Local Path - Thames Path

Having blogged about my local patch (the CS Lewis Community Nature Reserve), I thought I'd turn my attention to one of the local long distance footpaths in my (southern) neck of the woods.

The local options here are The Ridgeway and The Thames Path - I opted for the later.

My experiences of the bits of the Ridgeway are that it can get very, very muddy at this time of year (and to make things worse it can get very chewed up by vehicles), maybe I'll get back to that a bit later.  Mind you the Thames Path can also get very muddy too, and it has the added attraction of flooding.

I've been exploring the Thames Path via a series of day walks from Oxford - so far I've done four days walking down stream (as far as Reading), and two days heading up stream (to Lechlade) - in each direction using either buses or trains to get to/from the path each day.   I've done just over 70 miles of the official 184 miles.

From East to West:  Reading to Pangbourne

Path from Caversham Lock, under the Reading bridges and out of town along the Thames Side Promenade, squeezes along the river bank below Tilehurst Station then from Marpledurham Lock along the tow path into Pangbourne.

Christchurch Bridge, Reading
Marpledurham Lock

Pangbourne to Wallingford

Across Whitchurch bridge, then uphill away from the river before dropping back into the lovely Hartslock Wood (walking high above the river).  Then back to the riverside and as the Thames turns north and on to pass between Goring and Streatley (at this point the Thames Path is on the west back of the Thames and the Ridgeway on the East).  The Thames Path snakes it's way through Moulsford and behind the school before passing the riverside boat houses on the run in towards Wallingford Bridge.

Goring Lock
Sculling into Wallingford

Wallingford to Abingdon

This bit of the path mostly sticks tight to the river bank (except through Shillingford) as it follows the meanders through Preson Crowmarsh, Shillingford and Little Wittenham, occasionally swapping from left back to right and back again.  Swinging due west then back to the north again then finally east on the way up to Abingdon Bridge.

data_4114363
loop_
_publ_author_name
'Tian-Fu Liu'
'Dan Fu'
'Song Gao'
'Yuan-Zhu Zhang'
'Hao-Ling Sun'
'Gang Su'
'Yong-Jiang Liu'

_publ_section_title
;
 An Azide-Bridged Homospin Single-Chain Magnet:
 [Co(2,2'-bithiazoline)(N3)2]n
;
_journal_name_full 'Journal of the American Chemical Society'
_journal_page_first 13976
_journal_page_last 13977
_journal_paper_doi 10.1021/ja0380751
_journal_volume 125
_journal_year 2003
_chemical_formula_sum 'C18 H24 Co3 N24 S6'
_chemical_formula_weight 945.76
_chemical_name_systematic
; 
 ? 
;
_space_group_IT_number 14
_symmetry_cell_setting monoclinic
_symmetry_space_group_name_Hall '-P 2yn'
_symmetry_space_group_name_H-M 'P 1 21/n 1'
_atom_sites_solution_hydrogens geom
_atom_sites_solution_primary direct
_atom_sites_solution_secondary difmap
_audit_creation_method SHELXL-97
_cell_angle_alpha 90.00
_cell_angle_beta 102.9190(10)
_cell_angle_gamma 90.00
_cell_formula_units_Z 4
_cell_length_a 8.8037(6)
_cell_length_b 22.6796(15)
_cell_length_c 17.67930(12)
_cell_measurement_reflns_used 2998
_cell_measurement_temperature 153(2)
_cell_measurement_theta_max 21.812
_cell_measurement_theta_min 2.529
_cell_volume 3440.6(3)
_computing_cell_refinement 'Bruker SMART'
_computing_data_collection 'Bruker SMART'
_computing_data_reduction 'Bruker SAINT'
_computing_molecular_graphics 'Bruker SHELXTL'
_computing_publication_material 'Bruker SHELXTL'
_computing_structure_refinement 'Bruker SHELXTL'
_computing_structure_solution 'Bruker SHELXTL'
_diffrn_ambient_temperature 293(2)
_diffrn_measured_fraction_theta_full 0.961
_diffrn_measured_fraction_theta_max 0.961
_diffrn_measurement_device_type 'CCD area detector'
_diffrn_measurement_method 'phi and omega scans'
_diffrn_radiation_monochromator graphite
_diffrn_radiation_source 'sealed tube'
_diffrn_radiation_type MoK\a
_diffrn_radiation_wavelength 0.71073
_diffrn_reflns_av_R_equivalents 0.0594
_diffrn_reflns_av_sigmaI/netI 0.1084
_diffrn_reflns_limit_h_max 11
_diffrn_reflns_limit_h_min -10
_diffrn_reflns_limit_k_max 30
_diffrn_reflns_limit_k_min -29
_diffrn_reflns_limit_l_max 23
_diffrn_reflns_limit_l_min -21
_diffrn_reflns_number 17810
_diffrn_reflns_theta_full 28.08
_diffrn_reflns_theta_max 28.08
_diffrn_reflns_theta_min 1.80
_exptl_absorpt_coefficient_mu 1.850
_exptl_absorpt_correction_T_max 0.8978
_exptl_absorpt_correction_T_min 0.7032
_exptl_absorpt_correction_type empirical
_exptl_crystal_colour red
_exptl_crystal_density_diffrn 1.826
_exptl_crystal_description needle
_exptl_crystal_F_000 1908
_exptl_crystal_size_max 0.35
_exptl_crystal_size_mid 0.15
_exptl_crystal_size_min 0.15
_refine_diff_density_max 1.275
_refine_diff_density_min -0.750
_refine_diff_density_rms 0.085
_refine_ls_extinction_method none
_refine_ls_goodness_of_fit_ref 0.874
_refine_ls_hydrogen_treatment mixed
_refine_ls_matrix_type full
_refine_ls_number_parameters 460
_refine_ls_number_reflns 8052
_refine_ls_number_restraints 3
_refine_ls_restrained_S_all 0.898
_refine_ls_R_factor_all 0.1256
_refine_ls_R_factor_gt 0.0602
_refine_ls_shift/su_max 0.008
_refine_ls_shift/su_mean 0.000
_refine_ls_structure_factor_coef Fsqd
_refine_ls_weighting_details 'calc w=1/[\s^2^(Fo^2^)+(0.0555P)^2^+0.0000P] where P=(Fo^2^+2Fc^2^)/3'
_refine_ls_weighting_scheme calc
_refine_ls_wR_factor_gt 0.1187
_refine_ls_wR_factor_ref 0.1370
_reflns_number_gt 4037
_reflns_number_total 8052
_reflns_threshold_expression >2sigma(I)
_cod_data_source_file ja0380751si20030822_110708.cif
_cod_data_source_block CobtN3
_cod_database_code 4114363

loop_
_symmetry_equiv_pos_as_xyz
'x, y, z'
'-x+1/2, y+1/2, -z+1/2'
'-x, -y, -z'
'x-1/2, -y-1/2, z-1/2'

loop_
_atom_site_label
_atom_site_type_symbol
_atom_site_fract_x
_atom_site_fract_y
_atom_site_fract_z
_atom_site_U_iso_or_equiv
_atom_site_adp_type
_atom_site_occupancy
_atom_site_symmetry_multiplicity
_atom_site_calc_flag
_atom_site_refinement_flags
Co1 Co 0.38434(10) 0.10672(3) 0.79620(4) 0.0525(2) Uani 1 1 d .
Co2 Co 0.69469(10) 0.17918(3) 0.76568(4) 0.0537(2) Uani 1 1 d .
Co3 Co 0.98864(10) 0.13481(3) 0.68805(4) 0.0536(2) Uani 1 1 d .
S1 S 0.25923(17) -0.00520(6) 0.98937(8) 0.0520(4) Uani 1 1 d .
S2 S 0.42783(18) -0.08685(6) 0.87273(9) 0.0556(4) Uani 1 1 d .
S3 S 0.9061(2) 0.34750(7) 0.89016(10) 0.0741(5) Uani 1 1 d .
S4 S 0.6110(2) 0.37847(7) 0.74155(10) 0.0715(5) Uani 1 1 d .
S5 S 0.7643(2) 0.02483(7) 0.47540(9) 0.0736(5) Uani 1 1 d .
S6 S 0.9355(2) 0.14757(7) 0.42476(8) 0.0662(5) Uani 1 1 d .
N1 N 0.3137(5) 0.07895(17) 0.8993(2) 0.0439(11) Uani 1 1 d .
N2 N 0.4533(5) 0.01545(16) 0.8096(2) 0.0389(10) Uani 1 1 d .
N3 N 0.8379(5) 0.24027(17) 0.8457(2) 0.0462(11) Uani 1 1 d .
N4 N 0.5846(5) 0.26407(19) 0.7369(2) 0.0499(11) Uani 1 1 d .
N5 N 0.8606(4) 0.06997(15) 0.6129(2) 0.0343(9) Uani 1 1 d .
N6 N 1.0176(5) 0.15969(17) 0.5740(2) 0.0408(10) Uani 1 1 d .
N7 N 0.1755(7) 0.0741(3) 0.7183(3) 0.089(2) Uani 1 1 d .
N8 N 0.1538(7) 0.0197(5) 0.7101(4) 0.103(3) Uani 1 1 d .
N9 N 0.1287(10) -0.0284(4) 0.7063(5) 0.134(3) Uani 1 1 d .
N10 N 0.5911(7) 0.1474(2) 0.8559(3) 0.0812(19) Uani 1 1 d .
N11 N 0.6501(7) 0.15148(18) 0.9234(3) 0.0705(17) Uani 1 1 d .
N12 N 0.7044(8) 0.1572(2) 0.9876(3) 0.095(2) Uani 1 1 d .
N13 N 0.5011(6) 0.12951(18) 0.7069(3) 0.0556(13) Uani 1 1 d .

Wallingford Bridge
Clifton Hampden Bridge

Abingdon to Oxford

The river all seems more contained along this reach - passing house backs and the Radley boathouses on the way back into the numerous Oxford bridges.

Rose Isle
Iffley Lock

Oxford to Newbridge

The river sneaks it's way north through town - past the Head of the River and the train station before finding it's way out into the wide open spaces across Port Meadow up to Godstow Abbey. Then as alternative paths (Shakespeare's Way and the Oxford Canal Walk) continue North, the Thames and it's path make a decisive turn to the west - via Swinford Bridge and meandering (via some distinctly flood-ready reaches, requiring minor detours) through to Newbridge.

Across Port Meadow

Newbridge to Lechlade

The Thames gets significantly narrower as it it works it way through to Lechlade, and in places very flooded (at this time of year) - finding alternative routes is now part of the navigational challenge.  And we get to go past the final sets of the locks on the river finishing with St John's Lock just outside Lechlade - these locks are now home to Father Thames himself (he used to sit closer to the source about another 25 miles west.

Alternative Routes Needed
Boats at Radcot
Father Thames


All these chunks of the Thames Path are readily doable using local buses and trains. Downstream from Oxford the start/end points are serviced by frequent buses (except Pangbourne, where the train is easier).  Upstream from Oxford (at Newbridge and Lechlade) the buses are rather less regular - and it helps to know the timetable and to keep an eye on the time as you get to the end of a walk!

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